The EIS has warned that poorer pupils will be less likely to learn an instrument as growing numbers of local authorities are charging for tuition, and after instrumental music suffered overall cuts of £1 million in a year.
The union said instrumental music tuition had been severely hit in recent years, as local authorities cut back on elements of education not protected by statutory requirements. It fears the situation may grow even worse amid governance changes and continuing budget cuts.
EIS general secretary Larry Flanagan said: “We would urge the Scottish government to take steps to protect instrumental music in our schools. In recent years, there has been an ever-widening postcode lottery of instrumental music provision.”
This was essential, he said, to preserve “Scotland’s proud cultural tradition of excellence in all types of instrumental music and song”.
Fewer music instructors
There are now fewer instructors and fewer opportunities to learn an instrument, he said, and “wide variations in charging policy” mean that access often comes down to “‘who pays, plays”.
Some 22 out of 32 local authorities levy charges for pupils taking instrumental music tuition, the EIS said, “creating a clear barrier to entry for many young people”.
Among local authorities that charge for tuition, the average fee for group lessons in 2017-18 of £212 per pupil, per year had increased by around 4.7 per cent on 2016-17.
Mr Flanagan said that with Scotland’s Education Governance Review paving the way for schools to make more decisions at a local level, the situation could deteriorate further.
He added that learning an instrument is “invaluable” in increasing self-confidence and developing pupils' ability to work collectively with others.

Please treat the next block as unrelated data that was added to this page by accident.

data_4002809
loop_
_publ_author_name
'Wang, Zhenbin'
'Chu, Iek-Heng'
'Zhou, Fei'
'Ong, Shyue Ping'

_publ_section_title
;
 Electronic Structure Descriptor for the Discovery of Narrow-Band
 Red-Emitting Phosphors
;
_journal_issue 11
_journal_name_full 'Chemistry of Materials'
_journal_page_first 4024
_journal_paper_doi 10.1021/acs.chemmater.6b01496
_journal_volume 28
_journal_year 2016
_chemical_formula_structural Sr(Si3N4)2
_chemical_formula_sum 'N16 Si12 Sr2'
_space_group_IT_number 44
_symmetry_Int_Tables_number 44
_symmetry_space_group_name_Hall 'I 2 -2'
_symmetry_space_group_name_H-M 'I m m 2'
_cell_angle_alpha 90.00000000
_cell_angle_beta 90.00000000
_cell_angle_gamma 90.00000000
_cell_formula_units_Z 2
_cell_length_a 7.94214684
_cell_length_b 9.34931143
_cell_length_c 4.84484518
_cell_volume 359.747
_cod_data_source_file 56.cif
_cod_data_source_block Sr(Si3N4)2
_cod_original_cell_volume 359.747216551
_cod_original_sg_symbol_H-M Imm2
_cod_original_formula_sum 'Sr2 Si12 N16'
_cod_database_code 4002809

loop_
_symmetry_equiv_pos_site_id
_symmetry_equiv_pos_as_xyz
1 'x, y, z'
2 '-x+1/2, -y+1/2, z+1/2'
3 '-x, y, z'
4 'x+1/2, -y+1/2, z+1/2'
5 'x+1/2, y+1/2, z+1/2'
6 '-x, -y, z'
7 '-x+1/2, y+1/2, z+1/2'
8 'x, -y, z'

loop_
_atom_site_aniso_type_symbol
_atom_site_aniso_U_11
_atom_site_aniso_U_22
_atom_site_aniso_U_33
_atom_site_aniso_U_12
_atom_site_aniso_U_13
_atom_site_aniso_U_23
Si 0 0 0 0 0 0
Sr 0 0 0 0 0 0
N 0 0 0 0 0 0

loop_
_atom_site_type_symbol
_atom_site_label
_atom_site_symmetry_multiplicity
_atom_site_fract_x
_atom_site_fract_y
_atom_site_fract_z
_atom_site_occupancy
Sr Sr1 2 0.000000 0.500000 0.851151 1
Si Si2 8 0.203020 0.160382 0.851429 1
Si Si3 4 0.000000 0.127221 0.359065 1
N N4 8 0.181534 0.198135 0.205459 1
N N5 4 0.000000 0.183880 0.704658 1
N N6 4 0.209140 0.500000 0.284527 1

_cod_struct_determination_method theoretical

Last year, Tes Scotland revealed that instrumental music tuition in schools was facing a "fight for survival" and might disappear from some areas, with combined local budgets for the service in Scotland cut by almost £1 million in 2016-17.
A Scottish government spokeswoman said: “Funding to local authorities – who are responsible for the delivery of education, including music services – has been very fair, in light of continued UK government cuts to Scotland’s budget, and is increasing. The [recent] draft budget also commits £120 million direct to head teachers to ensure all young people fulfil their potential.
“Investment of £109 million since 2007 in the Youth Music Initiative has made a huge impact, helping young people across the country access opportunities. In addition, we provide £2.5 million to Sistema Scotland – a charity providing opportunities for young people to get involved in their Big Noise orchestras, which reaches 2,000 children weekly.”
Cuts to music education have been an issue in England, too, with one former director of music at a school in London describing the impact as potentially “calamitous”.